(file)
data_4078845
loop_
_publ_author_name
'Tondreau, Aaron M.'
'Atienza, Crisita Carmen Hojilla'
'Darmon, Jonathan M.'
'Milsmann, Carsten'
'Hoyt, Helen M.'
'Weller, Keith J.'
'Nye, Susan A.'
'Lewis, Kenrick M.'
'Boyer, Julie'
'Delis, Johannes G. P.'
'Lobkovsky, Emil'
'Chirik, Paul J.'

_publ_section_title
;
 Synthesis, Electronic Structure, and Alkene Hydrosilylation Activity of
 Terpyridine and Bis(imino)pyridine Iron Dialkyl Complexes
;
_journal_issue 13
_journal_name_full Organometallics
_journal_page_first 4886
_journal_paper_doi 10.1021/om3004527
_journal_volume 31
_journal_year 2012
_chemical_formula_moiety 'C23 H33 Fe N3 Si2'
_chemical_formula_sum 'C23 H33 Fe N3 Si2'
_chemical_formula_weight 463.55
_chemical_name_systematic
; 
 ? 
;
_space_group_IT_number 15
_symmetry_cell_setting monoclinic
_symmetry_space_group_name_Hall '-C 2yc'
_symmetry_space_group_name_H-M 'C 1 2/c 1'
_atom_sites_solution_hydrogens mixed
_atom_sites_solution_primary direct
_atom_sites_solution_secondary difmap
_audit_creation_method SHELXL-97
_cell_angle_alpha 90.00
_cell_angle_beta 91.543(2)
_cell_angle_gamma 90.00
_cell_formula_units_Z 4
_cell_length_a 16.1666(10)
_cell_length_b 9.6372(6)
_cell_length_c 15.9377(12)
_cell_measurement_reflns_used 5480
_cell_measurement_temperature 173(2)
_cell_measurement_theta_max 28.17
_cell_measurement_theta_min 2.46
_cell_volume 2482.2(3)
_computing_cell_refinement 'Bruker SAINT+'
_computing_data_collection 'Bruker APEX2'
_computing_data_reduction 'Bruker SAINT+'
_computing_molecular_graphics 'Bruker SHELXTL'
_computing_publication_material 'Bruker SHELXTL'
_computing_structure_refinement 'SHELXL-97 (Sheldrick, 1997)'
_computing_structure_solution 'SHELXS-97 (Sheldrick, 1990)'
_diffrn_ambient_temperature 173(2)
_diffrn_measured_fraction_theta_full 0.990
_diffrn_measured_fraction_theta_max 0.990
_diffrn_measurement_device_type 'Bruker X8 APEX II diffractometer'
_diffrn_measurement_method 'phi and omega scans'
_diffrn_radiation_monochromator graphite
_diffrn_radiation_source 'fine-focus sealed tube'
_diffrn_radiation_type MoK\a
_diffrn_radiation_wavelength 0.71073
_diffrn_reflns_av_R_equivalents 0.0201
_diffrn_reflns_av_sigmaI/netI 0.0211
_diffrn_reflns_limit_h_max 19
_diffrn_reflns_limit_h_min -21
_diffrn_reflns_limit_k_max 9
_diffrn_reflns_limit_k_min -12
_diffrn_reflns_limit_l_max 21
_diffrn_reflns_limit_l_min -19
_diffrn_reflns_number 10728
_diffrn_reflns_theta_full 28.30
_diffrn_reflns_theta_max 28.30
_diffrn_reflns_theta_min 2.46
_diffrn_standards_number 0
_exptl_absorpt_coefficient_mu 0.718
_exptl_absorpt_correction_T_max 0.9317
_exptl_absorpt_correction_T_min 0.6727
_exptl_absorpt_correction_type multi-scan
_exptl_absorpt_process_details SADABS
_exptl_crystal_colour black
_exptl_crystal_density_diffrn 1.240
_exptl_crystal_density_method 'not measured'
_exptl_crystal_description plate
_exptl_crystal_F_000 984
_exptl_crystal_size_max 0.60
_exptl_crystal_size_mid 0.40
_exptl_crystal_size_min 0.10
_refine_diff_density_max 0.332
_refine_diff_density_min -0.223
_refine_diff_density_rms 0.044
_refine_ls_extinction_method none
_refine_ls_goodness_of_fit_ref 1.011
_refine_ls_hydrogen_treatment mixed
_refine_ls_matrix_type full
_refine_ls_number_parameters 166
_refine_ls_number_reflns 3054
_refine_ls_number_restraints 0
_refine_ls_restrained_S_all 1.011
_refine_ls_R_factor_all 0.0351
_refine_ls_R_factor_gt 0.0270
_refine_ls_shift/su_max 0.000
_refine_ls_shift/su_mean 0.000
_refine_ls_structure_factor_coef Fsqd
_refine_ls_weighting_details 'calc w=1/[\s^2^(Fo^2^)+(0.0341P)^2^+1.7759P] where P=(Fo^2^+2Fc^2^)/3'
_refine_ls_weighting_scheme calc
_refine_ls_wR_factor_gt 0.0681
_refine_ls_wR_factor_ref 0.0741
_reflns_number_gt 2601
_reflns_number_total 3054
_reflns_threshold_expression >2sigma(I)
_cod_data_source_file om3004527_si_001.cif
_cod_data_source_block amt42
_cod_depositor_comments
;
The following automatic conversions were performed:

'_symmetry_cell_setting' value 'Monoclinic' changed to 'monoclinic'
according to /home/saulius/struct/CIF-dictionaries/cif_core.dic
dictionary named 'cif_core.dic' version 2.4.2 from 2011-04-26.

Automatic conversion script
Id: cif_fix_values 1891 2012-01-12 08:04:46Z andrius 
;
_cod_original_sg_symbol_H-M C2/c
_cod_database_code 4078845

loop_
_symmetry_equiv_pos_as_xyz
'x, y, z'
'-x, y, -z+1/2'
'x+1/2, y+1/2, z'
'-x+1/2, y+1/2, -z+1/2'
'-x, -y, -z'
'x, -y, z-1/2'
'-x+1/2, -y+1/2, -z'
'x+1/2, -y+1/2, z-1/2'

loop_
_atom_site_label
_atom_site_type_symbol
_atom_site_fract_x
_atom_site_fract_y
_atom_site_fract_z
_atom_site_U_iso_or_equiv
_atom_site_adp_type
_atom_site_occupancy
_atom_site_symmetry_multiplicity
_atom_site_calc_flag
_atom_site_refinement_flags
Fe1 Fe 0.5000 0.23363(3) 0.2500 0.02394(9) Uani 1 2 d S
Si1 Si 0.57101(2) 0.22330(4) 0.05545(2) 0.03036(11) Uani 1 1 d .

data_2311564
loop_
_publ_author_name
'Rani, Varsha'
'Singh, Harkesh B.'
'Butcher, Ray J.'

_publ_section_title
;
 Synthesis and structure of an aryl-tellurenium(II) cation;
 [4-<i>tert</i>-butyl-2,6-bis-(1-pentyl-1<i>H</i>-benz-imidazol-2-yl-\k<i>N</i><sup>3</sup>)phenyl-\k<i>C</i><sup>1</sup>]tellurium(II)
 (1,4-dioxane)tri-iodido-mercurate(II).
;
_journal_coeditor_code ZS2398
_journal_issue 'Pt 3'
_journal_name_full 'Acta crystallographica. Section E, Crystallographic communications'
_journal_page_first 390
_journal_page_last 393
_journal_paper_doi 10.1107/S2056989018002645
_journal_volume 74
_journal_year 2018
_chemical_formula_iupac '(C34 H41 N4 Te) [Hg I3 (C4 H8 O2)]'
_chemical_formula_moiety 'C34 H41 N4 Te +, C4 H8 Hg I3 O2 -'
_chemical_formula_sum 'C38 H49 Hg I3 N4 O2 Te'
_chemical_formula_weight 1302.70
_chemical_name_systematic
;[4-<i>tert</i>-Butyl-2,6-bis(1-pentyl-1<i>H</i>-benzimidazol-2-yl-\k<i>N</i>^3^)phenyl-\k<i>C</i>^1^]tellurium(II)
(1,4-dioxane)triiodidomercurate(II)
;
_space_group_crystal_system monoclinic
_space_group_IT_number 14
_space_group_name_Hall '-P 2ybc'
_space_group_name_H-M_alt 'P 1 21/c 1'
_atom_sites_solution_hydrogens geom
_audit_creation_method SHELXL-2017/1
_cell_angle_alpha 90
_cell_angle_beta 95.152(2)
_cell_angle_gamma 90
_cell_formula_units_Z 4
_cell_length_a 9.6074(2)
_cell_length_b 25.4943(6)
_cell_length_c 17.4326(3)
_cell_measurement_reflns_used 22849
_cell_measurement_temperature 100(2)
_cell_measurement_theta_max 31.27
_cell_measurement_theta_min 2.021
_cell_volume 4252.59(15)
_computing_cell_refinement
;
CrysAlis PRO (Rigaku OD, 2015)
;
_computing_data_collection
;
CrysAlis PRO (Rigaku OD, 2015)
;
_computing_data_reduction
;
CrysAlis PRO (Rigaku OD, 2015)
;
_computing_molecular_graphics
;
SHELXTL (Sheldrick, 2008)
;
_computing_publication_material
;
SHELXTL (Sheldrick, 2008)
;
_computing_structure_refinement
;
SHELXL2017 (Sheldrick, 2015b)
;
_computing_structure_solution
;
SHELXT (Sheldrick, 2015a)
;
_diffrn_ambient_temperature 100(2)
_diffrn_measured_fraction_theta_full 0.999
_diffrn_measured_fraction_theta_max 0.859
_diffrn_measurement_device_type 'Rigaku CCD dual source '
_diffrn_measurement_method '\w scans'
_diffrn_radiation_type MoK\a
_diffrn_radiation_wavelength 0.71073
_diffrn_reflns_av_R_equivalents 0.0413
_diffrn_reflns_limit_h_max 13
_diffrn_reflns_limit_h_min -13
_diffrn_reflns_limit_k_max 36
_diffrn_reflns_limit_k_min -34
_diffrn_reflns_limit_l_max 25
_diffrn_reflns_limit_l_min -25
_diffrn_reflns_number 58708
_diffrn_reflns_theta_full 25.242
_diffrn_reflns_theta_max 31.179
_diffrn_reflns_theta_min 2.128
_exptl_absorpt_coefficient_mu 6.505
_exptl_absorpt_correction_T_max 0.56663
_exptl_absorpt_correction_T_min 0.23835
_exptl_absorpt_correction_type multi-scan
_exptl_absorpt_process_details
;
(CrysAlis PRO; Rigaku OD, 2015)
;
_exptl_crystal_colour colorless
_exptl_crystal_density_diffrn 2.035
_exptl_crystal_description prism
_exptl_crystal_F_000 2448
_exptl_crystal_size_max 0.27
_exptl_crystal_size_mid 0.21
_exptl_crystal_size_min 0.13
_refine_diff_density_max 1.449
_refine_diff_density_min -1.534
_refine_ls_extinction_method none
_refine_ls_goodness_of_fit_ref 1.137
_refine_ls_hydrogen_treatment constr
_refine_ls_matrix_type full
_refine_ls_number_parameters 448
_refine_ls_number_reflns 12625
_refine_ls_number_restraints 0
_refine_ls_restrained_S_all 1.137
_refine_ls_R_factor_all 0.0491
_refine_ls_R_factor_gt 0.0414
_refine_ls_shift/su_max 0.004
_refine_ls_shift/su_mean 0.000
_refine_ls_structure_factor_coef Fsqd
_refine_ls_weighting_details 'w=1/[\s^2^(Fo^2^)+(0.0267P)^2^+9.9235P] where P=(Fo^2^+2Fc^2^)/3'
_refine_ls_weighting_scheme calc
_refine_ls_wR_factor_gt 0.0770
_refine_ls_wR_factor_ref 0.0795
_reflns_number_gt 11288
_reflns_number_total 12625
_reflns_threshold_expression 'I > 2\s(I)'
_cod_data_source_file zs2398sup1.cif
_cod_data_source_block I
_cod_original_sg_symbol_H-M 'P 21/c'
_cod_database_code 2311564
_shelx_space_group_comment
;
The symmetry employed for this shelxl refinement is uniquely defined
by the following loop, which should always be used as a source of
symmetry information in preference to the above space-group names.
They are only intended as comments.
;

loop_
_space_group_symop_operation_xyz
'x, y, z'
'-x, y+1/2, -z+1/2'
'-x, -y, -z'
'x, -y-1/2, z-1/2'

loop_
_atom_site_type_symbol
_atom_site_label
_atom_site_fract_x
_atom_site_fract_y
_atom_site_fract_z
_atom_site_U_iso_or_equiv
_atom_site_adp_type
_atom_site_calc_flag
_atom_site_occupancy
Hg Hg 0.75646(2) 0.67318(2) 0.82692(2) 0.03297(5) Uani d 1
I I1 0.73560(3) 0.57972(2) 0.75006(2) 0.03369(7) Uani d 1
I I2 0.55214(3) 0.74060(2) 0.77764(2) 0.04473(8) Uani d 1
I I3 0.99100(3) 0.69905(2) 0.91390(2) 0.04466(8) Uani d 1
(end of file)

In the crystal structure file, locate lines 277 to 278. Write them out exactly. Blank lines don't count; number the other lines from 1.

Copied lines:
_refine_ls_structure_factor_coef Fsqd
_refine_ls_weighting_details 'w=1/[\s^2^(Fo^2^)+(0.0267P)^2^+9.9235P] where P=(Fo^2^+2Fc^2^)/3'